In Sacramento, Lawmakers Start Sprint To End of Session
After spending a month working around their home districts, California Assembly members are back at the Capitol to finish up final the six weeks of the legislative session. As Katie Orr reports from Sacramento, there’s no shortage of things to get done.
Members of the California Assembly buzz around the chamber like kids just back to school after a long summer break. Colleagues greet each other and catch up, having spent a month away from Sacramento on summer recess. And like a stern teacher, Speaker pro Tem Nora Campos had to ask everyone to settle down.
“Members can we give our attention to Ms. Atkins please,” asked Campos.
But Assembly Minority Leader Connie Conway says the excitement will soon give way to a more studious atmosphere.
“It’s like the first day of school, it’s good to be back and see everybody. But there’s homework, lots of homework. And then there’s really big tests,” says Conway.
Tests on a variety of subjects in just six weeks. Assembly Speaker John Perez…
“We have roughly 11 hundred bills between the two houses that are still active,” says Perez.
Which bills receive top priority depends on who you talk to. Steve Smith is with the California Labor Federation. He says his organization is pushing to protect immigrant workers from employer retaliation.
“Immigrant workers are, I think, some of the most vulnerable workers in California to this sort of exploitation. So we think, in addition to federal immigration reform, this is an important safeguard for workers in California,” says Smith.
Several environment issues will also garner a lot of attention. Dan Jacobson is with Environment California. He’s keeping an eye on a possible overhaul of the California Environmental Quality Act, or CEQA.
“CEQA is probably the best environmental law in the country for keeping California looking it’s supposed to look. And there’s plenty of developers and other that want to try to make changes and run roughshod over the great environmental quality laws that we have,” says Jacobson.
Jacobson may not have to worry. Perez says he’s not optimistic any significant changes will be made to CEQA this year. He does expect a vigorous debate about “fracking,” which is a controversial method for extracting oil and gas from the earth. He supports the final surviving bill, which calls for strict regulation of the industry.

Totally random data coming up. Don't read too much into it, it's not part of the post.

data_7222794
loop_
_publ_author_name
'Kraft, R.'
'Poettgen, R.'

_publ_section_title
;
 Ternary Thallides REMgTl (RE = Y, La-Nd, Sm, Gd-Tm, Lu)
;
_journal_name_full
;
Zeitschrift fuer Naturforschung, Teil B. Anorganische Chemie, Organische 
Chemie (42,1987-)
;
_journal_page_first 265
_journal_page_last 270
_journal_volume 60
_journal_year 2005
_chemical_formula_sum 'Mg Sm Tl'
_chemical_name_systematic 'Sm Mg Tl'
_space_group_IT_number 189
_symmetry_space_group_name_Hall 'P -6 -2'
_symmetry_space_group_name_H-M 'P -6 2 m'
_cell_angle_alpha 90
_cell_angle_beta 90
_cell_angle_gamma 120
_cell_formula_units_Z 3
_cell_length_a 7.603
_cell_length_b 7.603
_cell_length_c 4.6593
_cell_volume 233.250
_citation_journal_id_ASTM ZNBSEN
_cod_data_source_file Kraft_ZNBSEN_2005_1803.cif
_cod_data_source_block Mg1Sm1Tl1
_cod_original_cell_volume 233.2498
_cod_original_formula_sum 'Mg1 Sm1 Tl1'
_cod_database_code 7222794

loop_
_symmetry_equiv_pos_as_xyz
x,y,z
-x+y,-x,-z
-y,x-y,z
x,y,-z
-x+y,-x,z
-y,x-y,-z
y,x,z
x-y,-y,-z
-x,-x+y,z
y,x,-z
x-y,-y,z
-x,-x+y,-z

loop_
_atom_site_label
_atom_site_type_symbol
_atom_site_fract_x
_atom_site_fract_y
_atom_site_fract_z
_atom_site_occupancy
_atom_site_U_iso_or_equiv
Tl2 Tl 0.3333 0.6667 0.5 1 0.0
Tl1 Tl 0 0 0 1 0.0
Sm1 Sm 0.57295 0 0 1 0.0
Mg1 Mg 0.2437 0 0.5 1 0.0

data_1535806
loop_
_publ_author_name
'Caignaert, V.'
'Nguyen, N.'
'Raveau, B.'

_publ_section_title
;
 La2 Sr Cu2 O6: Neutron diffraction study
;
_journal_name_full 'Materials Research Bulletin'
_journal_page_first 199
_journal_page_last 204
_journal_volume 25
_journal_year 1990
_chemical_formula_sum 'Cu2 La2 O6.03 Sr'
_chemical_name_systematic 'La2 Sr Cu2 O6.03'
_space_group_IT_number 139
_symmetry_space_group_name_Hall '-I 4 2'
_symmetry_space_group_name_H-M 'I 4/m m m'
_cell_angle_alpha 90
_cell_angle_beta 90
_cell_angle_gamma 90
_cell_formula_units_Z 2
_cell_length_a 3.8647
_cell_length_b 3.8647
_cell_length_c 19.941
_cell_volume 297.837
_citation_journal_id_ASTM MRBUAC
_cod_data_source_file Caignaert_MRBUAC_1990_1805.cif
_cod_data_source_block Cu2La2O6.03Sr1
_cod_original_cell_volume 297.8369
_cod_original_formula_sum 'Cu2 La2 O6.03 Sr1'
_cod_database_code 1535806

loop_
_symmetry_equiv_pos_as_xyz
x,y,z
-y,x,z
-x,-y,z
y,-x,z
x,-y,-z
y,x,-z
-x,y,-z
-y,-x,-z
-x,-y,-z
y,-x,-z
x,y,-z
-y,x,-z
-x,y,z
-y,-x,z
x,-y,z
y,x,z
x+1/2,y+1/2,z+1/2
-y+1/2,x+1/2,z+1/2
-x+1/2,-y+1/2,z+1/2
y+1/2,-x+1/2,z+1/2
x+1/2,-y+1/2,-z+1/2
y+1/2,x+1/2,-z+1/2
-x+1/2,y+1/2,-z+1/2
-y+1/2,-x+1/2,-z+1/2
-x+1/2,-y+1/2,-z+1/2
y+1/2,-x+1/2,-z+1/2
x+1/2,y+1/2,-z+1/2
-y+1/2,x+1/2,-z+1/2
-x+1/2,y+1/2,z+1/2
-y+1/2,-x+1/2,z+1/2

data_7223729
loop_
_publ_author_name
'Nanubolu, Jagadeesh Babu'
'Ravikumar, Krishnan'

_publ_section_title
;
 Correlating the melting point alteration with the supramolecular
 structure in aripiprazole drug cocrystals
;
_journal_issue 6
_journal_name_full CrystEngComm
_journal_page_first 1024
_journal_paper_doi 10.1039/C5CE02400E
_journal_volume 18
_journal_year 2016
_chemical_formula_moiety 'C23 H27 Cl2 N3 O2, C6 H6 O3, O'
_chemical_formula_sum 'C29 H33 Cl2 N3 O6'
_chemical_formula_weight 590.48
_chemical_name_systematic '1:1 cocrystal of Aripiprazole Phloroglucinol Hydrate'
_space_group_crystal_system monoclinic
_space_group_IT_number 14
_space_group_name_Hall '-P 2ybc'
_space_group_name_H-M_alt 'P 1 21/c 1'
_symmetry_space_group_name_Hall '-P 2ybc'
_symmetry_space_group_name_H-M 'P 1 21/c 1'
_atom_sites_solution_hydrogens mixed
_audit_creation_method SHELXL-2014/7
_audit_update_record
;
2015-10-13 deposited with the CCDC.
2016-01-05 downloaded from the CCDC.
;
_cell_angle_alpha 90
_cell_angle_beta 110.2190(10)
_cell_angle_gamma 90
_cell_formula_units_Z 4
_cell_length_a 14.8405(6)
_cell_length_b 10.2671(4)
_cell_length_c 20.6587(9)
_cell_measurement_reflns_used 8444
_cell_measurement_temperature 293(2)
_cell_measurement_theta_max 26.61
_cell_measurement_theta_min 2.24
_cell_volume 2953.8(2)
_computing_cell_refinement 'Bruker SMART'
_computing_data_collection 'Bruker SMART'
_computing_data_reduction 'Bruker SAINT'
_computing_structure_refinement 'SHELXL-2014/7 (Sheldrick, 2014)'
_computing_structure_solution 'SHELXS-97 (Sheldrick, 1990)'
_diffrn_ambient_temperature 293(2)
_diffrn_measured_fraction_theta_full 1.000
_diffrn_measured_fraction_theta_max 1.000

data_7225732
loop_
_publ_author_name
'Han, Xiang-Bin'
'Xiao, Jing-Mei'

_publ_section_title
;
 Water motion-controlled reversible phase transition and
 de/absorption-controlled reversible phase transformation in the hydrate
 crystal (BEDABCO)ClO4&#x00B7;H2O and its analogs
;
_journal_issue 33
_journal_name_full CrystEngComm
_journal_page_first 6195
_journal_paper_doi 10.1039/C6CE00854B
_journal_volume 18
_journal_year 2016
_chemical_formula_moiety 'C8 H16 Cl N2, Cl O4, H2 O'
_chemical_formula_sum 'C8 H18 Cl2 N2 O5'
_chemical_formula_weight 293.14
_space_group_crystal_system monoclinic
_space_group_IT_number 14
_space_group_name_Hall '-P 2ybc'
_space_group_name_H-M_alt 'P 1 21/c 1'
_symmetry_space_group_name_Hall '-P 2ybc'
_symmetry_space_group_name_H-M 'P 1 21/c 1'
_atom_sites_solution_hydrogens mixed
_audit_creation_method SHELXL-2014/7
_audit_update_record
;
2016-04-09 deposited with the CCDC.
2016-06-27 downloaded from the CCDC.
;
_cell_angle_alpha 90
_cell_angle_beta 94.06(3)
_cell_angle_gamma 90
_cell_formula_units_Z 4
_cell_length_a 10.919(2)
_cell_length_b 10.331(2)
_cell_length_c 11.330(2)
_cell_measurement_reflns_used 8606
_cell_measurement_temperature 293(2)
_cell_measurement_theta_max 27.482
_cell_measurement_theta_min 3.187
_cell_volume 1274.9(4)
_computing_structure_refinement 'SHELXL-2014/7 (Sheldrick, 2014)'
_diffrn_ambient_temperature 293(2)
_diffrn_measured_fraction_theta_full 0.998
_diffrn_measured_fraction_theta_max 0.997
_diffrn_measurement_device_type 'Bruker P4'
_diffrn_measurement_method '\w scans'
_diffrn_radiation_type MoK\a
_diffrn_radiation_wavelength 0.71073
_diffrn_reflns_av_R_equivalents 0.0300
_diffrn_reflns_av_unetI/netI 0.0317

“I think it’s in line with a narrow majority, but a majority non-the-less, of the people of California who are very concerned about the implications of fracking,” says Perez.
Several business issues are also likely to draw some attention. Governor Jerry Brown is working with labor and business groups on paying back the $10 billion the state’s unemployment trust fund currently owes the federal government.
A measure approved by the Assembly and pending in the Senate would increase the state’s minimum wage. Smith says that’s a priority for labor too. He notes the state’s minimum wage hasn’t gone up in five years.
“We’ve been outpaced by neighboring states, including Washington, Oregon and Nevada when it comes to minimum wage. We’re way behind,” says Smith.
Republican leader Conway says you can’t forget about bills that may have been defeated, only to be brought back to life through something called the “gut-and-amend” process.
“Gut-and-amend just doesn’t even sound nice, does it? So they are gutting one bill, so they have a vehicle, the bill has already made it through and it’s here, you just take the guts out, you take the content out, and you stick something else in,” says Conway.
Conway says, as a member of the minority party, it’s something she’s always on the look-out for, though she admits it doesn’t happen as much as it used to.
Whatever does come up, Capitol watchers paint the end of session as a frantic time with lawmakers rushing to get their legislation passed. The Assembly is already on its way. The Senate will join the sprint to the finish when it returns from its summer break next week.